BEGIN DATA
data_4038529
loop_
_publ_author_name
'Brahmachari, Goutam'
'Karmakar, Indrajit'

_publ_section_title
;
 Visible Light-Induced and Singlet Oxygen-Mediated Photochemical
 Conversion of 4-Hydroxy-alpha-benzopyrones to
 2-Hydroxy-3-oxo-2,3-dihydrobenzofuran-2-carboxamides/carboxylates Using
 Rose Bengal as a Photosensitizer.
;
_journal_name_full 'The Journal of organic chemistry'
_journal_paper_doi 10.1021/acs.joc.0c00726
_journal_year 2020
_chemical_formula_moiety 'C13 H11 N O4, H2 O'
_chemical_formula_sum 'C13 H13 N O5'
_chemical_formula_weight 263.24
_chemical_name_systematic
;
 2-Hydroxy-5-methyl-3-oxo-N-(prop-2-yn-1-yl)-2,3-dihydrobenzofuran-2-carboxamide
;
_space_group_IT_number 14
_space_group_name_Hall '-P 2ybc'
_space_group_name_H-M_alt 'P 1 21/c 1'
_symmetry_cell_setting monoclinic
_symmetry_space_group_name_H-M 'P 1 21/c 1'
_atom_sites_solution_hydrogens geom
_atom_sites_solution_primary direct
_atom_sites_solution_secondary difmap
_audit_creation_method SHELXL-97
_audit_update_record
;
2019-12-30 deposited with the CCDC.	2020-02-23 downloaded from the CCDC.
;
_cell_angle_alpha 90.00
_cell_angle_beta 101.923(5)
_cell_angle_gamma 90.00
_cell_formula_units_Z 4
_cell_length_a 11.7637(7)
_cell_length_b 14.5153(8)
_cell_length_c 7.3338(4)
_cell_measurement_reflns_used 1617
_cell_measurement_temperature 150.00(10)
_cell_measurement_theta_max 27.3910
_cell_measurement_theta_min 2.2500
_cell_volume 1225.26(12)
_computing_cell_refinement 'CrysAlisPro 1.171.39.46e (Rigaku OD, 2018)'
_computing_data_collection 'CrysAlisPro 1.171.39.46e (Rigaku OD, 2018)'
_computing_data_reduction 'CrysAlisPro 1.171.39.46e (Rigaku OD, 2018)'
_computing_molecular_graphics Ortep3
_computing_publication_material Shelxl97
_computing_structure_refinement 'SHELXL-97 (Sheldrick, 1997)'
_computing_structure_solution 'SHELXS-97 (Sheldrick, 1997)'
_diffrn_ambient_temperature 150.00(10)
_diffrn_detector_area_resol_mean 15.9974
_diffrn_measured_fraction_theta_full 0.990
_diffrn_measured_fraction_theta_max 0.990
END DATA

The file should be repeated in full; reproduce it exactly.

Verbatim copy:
data_4038529
loop_
_publ_author_name
'Brahmachari, Goutam'
'Karmakar, Indrajit'

_publ_section_title
;
 Visible Light-Induced and Singlet Oxygen-Mediated Photochemical
 Conversion of 4-Hydroxy-alpha-benzopyrones to
 2-Hydroxy-3-oxo-2,3-dihydrobenzofuran-2-carboxamides/carboxylates Using
 Rose Bengal as a Photosensitizer.
;
_journal_name_full 'The Journal of organic chemistry'
_journal_paper_doi 10.1021/acs.joc.0c00726
_journal_year 2020
_chemical_formula_moiety 'C13 H11 N O4, H2 O'
_chemical_formula_sum 'C13 H13 N O5'
_chemical_formula_weight 263.24
_chemical_name_systematic
;
 2-Hydroxy-5-methyl-3-oxo-N-(prop-2-yn-1-yl)-2,3-dihydrobenzofuran-2-carboxamide
;
_space_group_IT_number 14
_space_group_name_Hall '-P 2ybc'
_space_group_name_H-M_alt 'P 1 21/c 1'
_symmetry_cell_setting monoclinic
_symmetry_space_group_name_H-M 'P 1 21/c 1'
_atom_sites_solution_hydrogens geom
_atom_sites_solution_primary direct
_atom_sites_solution_secondary difmap
_audit_creation_method SHELXL-97
_audit_update_record
;
2019-12-30 deposited with the CCDC.	2020-02-23 downloaded from the CCDC.
;
_cell_angle_alpha 90.00
_cell_angle_beta 101.923(5)
_cell_angle_gamma 90.00
_cell_formula_units_Z 4
_cell_length_a 11.7637(7)
_cell_length_b 14.5153(8)
_cell_length_c 7.3338(4)
_cell_measurement_reflns_used 1617
_cell_measurement_temperature 150.00(10)
_cell_measurement_theta_max 27.3910
_cell_measurement_theta_min 2.2500
_cell_volume 1225.26(12)
_computing_cell_refinement 'CrysAlisPro 1.171.39.46e (Rigaku OD, 2018)'
_computing_data_collection 'CrysAlisPro 1.171.39.46e (Rigaku OD, 2018)'
_computing_data_reduction 'CrysAlisPro 1.171.39.46e (Rigaku OD, 2018)'
_computing_molecular_graphics Ortep3
_computing_publication_material Shelxl97
_computing_structure_refinement 'SHELXL-97 (Sheldrick, 1997)'
_computing_structure_solution 'SHELXS-97 (Sheldrick, 1997)'
_diffrn_ambient_temperature 150.00(10)
_diffrn_detector_area_resol_mean 15.9974
_diffrn_measured_fraction_theta_full 0.990
_diffrn_measured_fraction_theta_max 0.990